Home & Baby Companies Plan To Profit as Millennials Settle Down
Sure, he’s in love with artful neck tattoos and outlandish facial hair right now. But that hipster at your favorite coffee bar down the street is going to get older, and a growing group of businesses are betting that his search for domestic bliss will be a profitable one.
A wave of e-commerce companies has started to take root just as a huge swath of Americans enters the big-spending years of middle adulthood, when young people settle down, find a mate, and start filling up gift registries for their new homes and babies.
These so-called millennials are the largest demographic chunk in America, accounting for some 80 million people born between the early 1980s and early 2000s. And if you’re running the cash register as those consumers start to earn more money—and spend it on big-ticket items—you could see a big payoff.
That’s more than just idle speculation. Online home-furnishings retailer Wayfair, for example, is counting on increased e-commerce spending by millennials as part of its long-term growth strategy.
In its recently filed IPO paperwork, the Boston-based company said its typical customer is “a 35 to 65 year old woman with an annual household income of $60,000 to $175,000.” That pool will obviously grow as younger people age, but consumers who grew up in the Internet age bring another boost: they’ve never known a world where people didn’t buy things online.
“We believe there are approximately 73 million millennials (which we define as individuals currently between the ages of 18 to 31) in the United States, many of whom are accustomed to purchasing goods online,” the company reports. “As millennials age, start new families and move into new homes, we expect online sales of home goods to increase.”
Wayfair isn’t the only growing company poised to capture an aging millennial demographic.
Zulily, which went public late last year, sells discounted mom and baby goods through daily email blasts. Care.com, which held an IPO earlier this year, operates an online marketplace for nannies and other caregivers. The Honest Company, an e-commerce brand dedicated to environmentally friendly diapers and other baby-care products, has just raised $70 million in private investment on its way to an expected IPO of its own.
A corporate bet on younger people spending more as they age might seem a bit more risky today than in years past, since the U.S. economy is still recovering from the Great Recession.
But even in an era of slow job growth, young Americans are still commanding a sizable amount of purchasing power. A study by the U.S. Chamber of Commerce estimated that millennials are responsible for $200 billion in direct annual spending and another $500 billion of “indirect spending, largely due to the influence on the spending of their mostly baby boomer parents.”
Consulting group McKinsey also says that millennial shoppers increased their spending about 3 percent per year between 2008-2013, despite the economic woes in those years. The firm has also estimated that millennial consumers will dictate about a third of all U.S. retail spending in 2020—and by that time, plenty of them will be in homemaker and family mode, much to the delight of companies like Wayfair, Zulily, Care.com, and Honest Co.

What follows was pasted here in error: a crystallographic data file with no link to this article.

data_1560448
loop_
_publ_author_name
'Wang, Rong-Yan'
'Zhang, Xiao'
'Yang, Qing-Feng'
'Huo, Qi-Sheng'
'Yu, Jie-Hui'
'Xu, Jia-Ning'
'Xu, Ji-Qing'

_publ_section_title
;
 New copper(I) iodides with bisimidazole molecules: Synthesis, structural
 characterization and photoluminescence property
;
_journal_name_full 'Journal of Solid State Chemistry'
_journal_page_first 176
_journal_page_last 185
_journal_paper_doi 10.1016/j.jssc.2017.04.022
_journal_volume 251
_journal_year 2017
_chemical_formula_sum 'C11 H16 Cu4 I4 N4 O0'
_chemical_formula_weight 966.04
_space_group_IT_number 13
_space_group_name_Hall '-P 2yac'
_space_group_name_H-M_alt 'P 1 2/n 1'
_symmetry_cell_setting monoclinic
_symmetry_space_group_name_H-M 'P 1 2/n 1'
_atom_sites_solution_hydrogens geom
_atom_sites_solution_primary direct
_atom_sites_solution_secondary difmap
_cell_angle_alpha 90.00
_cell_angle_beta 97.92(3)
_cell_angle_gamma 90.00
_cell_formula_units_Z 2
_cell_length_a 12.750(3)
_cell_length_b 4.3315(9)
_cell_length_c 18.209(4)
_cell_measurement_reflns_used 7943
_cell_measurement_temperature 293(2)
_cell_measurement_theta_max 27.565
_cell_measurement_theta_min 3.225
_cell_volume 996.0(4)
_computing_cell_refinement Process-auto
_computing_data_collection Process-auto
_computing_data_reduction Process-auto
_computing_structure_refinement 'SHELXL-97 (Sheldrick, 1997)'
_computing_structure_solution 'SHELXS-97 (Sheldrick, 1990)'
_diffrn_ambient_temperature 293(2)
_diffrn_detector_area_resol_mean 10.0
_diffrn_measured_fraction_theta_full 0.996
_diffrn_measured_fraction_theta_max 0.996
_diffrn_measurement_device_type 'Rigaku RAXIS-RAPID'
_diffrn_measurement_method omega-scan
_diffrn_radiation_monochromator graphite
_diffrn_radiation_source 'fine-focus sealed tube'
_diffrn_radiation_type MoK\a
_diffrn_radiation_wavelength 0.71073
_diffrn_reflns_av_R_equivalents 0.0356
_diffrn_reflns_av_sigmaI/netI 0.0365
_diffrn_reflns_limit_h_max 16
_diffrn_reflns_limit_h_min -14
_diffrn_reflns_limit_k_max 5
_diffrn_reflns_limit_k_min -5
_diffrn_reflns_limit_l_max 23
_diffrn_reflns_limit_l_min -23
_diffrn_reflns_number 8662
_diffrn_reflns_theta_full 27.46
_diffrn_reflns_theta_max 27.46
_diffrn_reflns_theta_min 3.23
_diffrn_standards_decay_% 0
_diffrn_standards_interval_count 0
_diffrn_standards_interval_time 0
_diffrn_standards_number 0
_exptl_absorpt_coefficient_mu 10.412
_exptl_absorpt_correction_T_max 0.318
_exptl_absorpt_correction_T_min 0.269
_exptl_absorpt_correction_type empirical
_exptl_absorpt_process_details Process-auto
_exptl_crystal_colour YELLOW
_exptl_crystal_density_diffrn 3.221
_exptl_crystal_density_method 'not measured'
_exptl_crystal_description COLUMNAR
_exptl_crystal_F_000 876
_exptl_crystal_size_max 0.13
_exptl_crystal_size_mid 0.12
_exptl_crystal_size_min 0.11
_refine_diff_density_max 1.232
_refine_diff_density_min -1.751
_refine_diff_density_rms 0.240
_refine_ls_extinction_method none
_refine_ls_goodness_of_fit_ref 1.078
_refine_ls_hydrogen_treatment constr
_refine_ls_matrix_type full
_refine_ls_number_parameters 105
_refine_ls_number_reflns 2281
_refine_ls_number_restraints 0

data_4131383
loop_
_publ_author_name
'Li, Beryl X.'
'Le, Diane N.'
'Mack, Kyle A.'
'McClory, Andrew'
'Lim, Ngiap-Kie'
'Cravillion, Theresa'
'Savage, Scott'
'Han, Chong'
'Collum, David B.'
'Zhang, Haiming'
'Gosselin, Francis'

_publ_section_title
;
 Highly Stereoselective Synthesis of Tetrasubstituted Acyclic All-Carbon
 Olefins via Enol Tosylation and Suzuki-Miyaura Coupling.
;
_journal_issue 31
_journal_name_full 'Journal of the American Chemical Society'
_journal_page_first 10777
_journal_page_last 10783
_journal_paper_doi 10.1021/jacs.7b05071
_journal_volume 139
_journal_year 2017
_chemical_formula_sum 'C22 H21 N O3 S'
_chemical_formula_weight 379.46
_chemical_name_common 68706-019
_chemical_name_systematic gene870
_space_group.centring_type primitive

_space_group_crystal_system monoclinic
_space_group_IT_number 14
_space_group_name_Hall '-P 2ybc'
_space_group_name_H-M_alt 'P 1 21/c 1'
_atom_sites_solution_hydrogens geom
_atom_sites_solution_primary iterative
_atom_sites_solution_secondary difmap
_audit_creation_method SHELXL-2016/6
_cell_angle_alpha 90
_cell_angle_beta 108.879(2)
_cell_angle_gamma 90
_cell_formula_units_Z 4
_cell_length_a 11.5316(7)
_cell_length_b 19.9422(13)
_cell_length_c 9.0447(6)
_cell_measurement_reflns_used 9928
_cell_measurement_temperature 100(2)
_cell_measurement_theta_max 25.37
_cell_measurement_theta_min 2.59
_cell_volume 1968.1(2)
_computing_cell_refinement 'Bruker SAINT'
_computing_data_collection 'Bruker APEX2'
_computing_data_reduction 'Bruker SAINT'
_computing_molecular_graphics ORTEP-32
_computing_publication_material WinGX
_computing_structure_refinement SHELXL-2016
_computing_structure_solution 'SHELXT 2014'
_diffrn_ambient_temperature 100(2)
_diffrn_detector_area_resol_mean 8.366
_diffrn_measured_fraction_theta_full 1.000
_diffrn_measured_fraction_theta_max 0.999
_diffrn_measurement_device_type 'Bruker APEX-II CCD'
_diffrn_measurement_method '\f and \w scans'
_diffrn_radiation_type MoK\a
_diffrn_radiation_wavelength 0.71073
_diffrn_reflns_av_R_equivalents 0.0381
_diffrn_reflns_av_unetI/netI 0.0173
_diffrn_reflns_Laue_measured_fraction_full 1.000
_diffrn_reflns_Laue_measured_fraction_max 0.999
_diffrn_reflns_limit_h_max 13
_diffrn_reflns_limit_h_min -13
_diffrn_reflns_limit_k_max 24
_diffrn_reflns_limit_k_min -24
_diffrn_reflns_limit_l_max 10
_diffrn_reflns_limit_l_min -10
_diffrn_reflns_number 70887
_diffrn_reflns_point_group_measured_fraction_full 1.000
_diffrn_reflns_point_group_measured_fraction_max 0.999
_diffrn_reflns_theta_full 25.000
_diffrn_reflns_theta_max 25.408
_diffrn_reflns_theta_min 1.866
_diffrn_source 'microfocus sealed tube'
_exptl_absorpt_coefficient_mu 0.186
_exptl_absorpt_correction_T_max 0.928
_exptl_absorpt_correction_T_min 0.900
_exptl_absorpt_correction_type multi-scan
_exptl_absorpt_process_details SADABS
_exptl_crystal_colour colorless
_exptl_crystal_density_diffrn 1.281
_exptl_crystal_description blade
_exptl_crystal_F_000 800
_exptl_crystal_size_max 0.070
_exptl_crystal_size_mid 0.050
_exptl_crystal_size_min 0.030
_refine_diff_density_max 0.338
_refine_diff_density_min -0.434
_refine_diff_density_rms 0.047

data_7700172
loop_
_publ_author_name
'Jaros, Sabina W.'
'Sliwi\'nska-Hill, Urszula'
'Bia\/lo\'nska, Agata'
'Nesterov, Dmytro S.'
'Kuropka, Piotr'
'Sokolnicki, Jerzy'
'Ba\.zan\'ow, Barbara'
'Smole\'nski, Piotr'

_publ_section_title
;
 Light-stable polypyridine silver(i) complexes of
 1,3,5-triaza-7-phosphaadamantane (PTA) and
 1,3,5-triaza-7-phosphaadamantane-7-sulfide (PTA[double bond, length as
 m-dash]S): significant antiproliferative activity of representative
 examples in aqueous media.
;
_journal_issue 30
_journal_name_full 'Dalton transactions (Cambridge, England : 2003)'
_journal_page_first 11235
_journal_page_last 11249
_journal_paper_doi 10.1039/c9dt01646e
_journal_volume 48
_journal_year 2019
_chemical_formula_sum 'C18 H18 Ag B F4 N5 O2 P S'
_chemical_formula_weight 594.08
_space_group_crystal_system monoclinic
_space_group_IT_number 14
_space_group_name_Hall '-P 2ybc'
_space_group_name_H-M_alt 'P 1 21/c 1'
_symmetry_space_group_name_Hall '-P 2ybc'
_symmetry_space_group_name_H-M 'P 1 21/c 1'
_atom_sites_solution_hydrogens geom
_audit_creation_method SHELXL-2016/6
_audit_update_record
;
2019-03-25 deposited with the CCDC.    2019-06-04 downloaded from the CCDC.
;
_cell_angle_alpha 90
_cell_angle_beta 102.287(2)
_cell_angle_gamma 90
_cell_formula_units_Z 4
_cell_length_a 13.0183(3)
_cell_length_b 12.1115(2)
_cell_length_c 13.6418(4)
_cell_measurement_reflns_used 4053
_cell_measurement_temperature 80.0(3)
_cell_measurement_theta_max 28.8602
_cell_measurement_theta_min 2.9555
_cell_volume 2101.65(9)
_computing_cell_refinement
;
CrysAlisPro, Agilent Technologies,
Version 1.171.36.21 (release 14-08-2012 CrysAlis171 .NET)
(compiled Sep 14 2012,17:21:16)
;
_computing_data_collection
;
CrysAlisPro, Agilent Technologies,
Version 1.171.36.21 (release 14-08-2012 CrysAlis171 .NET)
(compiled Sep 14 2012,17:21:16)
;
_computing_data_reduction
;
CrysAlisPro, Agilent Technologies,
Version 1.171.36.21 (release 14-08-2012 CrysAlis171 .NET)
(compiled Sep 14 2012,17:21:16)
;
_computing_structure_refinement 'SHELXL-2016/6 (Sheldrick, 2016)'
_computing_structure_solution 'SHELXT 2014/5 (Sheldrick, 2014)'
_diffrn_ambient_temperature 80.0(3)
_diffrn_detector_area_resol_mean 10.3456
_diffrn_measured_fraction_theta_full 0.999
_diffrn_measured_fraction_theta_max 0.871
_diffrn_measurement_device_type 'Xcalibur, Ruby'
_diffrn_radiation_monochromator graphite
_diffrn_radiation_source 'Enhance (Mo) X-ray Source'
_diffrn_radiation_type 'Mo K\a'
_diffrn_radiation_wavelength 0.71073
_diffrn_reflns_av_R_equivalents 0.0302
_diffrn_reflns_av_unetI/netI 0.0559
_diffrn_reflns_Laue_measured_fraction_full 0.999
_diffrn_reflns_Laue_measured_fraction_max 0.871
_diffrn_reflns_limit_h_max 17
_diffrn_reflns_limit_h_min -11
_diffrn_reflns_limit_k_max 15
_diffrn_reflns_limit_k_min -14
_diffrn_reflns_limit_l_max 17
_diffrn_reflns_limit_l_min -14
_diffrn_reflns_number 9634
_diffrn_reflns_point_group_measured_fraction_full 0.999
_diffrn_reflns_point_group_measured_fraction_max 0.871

As they court an aging group of millennials, it’s no mistake that these companies are also focused almost entirely on digital commerce. Bricks-and-mortar retailers saw their foot traffic decline again this winter, leading to speculation that their business has entered a permanent downturn. National chains from Radio Shack to Abercrombie & Fitch have been busily closing down locations in response to slower demand.
So while online shopping is still a small part of the overall American retail sector—about 6.4 percent of all retail in the second quarter—it’s the area showing the most promise for expansion if you’re building a new company, with annual growth rates of 15 percent or higher compared to single-digit growth for retail overall.
“When I was growing up, you got a car when you were 16 and you went to the mall to hang out,” says Jason Stoffer, a partner at consumer-focused venture capital firm Maveron. “Now, fewer teenagers are getting into cars. They’re hanging out electronically, and they’re not hanging out at the mall as much. So what you’re seeing is the propensity of a younger generation to order more of their purchases online.”
Just being in business as millennials age into bigger-ticket purchases isn’t quite enough to guarantee success, of course. Like any generation, consumers in this group have their own quirks and preferences, which savvy businesses have to learn if they hope to get a bite of the pocketbook.
Stoffer, who previously served on Zulily’s board, says millennial consumers want a more authentic, personal relationship with the companies they patronize.
That’s apparent in many of the young companies that have found success marketing to millennials before they hit the home-and-baby years, with personal and professionally focused products like hip glasses from Warby Parker, fashion basics from Everlane, or monthly health and beauty shipments from Birchbox.
Retailers who hope to capture millennial dollars also have to deliver a good value for the price, Stoffer says—something you’d expect for a group entering the workforce after the worst recession in generations.
“People are saying, `I want quality stuff, but I want to get it at a value. I don’t want to pay full price,’” he says. “Millennials were impacted deeply by the recession of `08-`09 and the tough job market. … They’re not going to stop buying, but they’re going to look for a bargain.”